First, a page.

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Thread: What is going on? Food Shortages / Recession Talk / High Oil Prices(Gas)/Home Prices?

  1. #1
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    Exclamation What is going on? Food Shortages / Recession Talk / High Oil Prices(Gas)/Home Prices?

    Whats happening ?
    Will this affect Alberta much? Heard stories that Ontario is already in recession?

    Views? ideas....

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    Supply and Demand.

    I have my own business and the prices on material went up 30% this year.. Things have slowed down alot in Calgary. Oil and gas might be different story, but rest of the industry is not doing that great.

    Would it affect Calgary? For sure, people who say it wont are naive. I have friends who live in TO and they say things are really bad down here. There is no work and lot of layoffs. Would that happen here? Sure it would.

    As home prices go. I have friends who are loosing money on their homes. They bought when the market was hot thinking they would make good money on their house. One of them is getting a divorce and has to sell, he bought his house for $430,000 in the S.E and now had to lower it to $380,000 and still can't sell it. And this was a Show home he bought. The house market leveled if not went down about 50K. More expensive homes are sitting. Could get worse than better. I feel sorry for people who took out $300 - $400,000 mortgages..

    Gas prices won't slow down, look at Europe. They are paying $3 a litre over there. It will be getting high here also. i see no end to this.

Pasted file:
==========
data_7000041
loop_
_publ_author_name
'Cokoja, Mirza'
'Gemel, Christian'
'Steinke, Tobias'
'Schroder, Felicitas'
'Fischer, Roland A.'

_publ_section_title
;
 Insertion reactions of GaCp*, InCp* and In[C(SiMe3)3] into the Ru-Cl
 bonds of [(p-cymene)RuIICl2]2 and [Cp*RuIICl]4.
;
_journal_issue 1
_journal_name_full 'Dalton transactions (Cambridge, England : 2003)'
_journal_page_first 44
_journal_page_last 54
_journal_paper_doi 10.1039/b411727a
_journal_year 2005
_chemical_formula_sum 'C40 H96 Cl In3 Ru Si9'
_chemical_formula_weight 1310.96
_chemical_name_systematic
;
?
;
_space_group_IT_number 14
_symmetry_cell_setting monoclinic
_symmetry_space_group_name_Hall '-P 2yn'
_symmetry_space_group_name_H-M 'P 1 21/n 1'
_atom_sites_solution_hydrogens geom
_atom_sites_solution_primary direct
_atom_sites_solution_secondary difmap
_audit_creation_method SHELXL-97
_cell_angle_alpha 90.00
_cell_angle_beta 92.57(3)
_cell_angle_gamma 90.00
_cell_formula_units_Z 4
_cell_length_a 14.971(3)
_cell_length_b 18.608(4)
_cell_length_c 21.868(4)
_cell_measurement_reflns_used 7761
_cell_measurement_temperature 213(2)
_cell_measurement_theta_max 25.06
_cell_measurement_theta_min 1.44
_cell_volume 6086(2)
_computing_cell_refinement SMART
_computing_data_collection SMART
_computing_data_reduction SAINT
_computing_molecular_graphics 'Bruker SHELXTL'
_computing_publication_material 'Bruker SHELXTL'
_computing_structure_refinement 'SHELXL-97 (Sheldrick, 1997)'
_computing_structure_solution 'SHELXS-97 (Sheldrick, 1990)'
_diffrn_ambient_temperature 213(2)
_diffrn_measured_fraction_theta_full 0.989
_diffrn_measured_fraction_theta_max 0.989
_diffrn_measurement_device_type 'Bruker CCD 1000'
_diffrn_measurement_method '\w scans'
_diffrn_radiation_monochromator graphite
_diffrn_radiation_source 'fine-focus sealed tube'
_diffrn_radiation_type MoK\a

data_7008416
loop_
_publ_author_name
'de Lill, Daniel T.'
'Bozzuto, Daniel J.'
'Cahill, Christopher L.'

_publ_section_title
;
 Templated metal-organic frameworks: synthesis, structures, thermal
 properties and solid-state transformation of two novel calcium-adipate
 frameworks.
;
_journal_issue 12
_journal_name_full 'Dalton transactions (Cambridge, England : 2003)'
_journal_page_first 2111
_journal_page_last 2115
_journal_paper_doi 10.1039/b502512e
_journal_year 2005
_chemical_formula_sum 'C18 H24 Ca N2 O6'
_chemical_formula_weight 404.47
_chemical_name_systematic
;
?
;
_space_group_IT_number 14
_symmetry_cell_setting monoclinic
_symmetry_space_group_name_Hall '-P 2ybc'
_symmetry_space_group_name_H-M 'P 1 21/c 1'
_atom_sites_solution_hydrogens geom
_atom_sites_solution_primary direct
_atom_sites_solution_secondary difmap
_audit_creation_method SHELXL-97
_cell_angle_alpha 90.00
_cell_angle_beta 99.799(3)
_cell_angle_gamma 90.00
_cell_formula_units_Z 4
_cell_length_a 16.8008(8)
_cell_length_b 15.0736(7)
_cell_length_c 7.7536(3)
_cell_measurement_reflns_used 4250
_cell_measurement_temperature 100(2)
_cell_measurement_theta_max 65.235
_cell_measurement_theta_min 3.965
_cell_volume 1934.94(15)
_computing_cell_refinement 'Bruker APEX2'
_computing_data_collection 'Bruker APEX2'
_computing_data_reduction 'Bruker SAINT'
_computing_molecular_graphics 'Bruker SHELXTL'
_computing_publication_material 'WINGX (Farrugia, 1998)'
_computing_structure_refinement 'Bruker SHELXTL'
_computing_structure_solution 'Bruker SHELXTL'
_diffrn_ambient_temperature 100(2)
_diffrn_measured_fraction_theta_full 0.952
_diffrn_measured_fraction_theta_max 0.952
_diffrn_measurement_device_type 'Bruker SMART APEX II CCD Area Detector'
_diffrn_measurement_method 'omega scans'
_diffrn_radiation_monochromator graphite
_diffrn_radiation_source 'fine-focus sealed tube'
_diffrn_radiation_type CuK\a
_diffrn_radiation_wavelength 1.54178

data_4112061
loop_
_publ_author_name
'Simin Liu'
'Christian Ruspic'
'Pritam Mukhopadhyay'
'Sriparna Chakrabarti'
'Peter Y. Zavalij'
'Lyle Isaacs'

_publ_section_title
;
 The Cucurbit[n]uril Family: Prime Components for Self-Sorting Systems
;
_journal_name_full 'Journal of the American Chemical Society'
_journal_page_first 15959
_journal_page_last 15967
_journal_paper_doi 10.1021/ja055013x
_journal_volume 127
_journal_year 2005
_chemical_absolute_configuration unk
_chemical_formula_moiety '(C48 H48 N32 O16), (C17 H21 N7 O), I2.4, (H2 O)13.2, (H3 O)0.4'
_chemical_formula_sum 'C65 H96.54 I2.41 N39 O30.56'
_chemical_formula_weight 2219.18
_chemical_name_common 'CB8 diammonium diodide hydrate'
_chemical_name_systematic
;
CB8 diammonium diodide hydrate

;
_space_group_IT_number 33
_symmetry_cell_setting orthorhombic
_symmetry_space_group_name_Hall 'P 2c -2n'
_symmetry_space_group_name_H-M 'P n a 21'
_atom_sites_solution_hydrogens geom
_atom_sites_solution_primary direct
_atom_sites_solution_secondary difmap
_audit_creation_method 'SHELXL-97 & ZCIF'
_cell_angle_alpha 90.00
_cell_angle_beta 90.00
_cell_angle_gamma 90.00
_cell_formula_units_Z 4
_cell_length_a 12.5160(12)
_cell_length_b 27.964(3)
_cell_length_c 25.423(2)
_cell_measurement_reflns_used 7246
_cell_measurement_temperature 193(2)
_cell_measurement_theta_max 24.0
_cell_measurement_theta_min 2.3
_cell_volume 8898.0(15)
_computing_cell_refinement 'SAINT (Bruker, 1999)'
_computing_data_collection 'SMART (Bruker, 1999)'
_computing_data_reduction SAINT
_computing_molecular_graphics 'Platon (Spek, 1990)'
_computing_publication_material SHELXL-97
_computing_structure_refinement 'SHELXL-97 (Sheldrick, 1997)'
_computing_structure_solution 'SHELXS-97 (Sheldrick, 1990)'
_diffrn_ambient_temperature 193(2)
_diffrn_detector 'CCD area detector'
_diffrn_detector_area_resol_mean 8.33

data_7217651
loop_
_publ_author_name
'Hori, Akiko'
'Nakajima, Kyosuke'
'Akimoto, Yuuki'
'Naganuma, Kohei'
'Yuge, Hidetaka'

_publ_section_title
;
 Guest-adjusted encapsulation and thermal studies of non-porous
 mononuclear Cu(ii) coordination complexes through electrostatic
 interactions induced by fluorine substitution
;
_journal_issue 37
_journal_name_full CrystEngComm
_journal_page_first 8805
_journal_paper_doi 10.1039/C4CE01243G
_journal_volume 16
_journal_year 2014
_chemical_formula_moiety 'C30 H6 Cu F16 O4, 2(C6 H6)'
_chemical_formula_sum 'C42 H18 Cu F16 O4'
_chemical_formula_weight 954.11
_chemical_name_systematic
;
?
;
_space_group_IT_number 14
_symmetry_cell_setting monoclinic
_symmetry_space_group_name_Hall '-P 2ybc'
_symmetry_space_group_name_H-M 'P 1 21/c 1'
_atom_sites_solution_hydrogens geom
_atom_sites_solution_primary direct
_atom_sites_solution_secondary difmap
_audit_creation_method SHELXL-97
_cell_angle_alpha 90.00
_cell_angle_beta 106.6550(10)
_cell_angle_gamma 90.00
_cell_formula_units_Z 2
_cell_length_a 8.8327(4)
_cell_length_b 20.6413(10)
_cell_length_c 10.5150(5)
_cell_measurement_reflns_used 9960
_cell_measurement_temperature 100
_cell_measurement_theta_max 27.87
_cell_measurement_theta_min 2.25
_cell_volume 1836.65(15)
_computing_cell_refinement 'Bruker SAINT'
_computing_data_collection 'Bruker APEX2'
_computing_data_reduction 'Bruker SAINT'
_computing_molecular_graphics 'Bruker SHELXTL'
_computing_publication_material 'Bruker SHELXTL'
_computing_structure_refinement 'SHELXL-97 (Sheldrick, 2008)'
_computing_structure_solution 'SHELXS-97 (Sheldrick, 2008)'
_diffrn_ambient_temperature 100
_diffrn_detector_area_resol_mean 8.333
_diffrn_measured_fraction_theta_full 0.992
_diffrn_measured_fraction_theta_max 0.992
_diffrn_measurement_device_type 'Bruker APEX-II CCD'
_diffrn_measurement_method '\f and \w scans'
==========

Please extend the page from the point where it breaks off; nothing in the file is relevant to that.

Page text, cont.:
cheers,

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    Food prices are going up too! Damn people are going to be in more debt than ever. That's why the government is lowering interest rates to promote spending which should help out the economy. Well were all screwed... especially folks who are living paycheck to paycheck I feel sorry for them.

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    It's all controlled by the major world banks.. *foil hat alert!*

    ... The Money Masters - How International Bankers Gained Control of America

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    There are many many factors, but a big one is the idiots south of the boarder.

    They are all living the high life thanks to credit. The credit is running out. It is funny when people say that they are losing everything. The reality is that it wasn't theirs to begin with. Just because you are making payments on something, doesn't mean you own it.

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    Originally posted by benyl
    There are many many factors, but a big one is the idiots south of the boarder.

    They are all living the high life thanks to credit. The credit is running out. It is funny when people say that they are losing everything. The reality is that it wasn't theirs to begin with. Just because you are making payments on something, doesn't mean you own it.
    So your cars are all paid for, cash? And you're mortgage-free?

    Not trying to single you out, but everybody feels good when the money's flowing, sure some people in the US made some bad decisions, but we're not that different here - we also have record levels of consumer debt. The big difference in the US is not that their borrowers were less disciplined, but that their lenders were looser with their cash.